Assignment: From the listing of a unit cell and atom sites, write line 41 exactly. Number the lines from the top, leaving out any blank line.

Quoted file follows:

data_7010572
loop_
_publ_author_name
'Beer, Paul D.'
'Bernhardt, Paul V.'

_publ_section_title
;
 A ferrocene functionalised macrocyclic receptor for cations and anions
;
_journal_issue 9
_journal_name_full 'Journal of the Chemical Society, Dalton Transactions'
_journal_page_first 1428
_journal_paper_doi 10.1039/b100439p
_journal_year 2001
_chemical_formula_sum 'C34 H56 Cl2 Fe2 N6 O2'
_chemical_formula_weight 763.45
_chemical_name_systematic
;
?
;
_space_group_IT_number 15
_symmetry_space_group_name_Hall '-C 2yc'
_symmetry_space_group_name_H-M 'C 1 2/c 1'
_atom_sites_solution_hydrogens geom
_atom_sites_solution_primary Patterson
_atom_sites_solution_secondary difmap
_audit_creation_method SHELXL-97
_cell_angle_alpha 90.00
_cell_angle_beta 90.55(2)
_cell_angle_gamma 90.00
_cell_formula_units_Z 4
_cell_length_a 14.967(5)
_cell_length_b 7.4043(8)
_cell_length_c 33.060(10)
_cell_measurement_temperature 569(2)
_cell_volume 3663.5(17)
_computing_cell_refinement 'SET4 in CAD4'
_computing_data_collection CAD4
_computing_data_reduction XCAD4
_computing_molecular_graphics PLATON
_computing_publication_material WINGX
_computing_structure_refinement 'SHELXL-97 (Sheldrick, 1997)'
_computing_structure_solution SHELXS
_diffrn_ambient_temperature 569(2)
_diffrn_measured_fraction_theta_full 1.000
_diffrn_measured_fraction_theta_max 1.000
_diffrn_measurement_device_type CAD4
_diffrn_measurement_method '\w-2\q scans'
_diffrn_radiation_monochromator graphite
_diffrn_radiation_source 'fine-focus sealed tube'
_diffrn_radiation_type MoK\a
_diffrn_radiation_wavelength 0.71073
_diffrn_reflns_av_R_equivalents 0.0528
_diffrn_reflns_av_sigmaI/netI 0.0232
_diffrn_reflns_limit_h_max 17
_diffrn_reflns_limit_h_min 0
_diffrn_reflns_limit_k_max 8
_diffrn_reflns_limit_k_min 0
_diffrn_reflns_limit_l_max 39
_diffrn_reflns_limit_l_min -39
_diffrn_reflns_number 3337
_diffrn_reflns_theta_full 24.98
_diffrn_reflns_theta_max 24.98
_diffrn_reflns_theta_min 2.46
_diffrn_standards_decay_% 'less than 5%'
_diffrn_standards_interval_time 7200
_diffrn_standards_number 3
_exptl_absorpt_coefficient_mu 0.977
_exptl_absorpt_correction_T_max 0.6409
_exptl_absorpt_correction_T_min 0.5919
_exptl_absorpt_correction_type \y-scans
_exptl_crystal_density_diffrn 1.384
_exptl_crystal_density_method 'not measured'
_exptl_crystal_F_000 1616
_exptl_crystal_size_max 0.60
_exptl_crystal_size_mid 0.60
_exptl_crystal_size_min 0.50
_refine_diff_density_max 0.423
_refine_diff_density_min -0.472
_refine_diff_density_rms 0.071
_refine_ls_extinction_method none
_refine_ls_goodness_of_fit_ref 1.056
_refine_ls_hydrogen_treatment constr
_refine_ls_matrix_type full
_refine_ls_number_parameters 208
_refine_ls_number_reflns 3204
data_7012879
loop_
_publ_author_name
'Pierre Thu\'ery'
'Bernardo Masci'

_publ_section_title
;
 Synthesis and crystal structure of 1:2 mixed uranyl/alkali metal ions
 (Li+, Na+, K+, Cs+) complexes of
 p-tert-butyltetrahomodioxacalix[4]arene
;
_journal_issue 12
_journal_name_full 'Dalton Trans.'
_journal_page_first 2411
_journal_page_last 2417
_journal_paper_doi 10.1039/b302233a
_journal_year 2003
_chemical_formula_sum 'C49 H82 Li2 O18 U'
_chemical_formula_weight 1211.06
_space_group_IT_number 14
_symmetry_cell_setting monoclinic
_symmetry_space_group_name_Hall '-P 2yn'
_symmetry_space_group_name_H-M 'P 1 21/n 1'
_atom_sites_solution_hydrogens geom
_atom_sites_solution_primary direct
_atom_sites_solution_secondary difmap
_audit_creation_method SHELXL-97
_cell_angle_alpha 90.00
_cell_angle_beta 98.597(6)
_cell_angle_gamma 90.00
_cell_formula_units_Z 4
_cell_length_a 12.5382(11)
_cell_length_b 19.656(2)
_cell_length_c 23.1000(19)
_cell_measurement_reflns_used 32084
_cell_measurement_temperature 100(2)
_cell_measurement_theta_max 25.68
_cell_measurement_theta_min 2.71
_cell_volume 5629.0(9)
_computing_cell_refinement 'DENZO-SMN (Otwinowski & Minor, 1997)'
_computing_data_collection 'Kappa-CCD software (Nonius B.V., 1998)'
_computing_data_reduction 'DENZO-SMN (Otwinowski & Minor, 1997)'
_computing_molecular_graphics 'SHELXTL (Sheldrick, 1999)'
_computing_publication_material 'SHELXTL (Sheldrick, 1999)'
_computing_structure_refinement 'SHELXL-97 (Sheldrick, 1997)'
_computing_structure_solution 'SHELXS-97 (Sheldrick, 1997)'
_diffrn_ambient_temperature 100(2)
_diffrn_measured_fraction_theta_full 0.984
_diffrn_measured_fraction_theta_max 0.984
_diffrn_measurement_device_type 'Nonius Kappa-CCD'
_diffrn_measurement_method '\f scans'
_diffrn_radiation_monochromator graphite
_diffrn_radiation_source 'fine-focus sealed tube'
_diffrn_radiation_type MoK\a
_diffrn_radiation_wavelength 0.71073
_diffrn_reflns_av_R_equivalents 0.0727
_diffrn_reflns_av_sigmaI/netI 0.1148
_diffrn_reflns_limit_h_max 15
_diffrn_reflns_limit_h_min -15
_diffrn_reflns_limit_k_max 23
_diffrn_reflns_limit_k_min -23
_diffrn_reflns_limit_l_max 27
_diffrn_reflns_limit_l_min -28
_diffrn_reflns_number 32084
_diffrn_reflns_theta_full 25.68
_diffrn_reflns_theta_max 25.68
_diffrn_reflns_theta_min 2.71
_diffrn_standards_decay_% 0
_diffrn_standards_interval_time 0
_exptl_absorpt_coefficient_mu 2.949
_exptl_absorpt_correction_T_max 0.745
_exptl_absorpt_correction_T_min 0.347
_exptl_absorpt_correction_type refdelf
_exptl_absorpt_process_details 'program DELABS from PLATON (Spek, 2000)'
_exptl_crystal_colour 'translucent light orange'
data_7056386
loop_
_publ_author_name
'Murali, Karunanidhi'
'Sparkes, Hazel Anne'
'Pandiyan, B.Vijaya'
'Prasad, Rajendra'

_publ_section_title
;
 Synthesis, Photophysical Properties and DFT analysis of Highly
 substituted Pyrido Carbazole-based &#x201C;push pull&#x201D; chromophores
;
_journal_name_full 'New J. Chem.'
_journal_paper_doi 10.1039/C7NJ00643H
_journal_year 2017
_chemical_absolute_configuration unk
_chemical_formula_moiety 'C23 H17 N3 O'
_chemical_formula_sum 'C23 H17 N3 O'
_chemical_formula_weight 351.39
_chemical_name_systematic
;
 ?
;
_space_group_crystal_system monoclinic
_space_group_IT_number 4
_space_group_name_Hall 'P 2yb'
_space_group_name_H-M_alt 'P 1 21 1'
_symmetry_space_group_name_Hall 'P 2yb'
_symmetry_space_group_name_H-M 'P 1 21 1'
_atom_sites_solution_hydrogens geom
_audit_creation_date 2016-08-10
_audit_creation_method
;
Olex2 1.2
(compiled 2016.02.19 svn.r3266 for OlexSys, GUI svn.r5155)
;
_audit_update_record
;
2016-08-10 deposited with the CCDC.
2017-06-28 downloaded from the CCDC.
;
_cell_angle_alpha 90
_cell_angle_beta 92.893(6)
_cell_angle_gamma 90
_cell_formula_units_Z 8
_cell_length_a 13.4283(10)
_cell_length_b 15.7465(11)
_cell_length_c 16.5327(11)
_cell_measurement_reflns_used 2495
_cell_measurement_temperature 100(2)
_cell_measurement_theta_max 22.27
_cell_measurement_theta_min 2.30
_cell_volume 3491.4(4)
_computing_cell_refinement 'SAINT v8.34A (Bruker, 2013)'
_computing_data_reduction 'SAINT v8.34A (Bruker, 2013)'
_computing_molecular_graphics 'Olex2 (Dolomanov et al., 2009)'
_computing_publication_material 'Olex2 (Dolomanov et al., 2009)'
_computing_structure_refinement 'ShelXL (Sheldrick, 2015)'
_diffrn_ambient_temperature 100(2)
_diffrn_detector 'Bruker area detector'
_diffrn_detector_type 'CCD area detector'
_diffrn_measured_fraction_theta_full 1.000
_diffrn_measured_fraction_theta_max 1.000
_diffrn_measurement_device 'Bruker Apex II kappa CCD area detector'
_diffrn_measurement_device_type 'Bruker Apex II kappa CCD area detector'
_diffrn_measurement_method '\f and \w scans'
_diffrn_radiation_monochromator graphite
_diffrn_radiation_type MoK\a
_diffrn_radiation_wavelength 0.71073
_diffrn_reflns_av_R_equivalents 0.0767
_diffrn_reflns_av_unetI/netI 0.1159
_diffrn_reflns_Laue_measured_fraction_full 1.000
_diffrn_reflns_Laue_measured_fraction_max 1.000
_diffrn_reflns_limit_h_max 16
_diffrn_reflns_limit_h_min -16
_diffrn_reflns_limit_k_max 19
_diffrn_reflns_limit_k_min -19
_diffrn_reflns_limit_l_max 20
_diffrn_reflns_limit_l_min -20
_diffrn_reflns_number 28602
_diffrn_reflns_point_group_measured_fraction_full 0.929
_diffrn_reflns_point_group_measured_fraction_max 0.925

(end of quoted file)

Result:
_computing_publication_material WINGX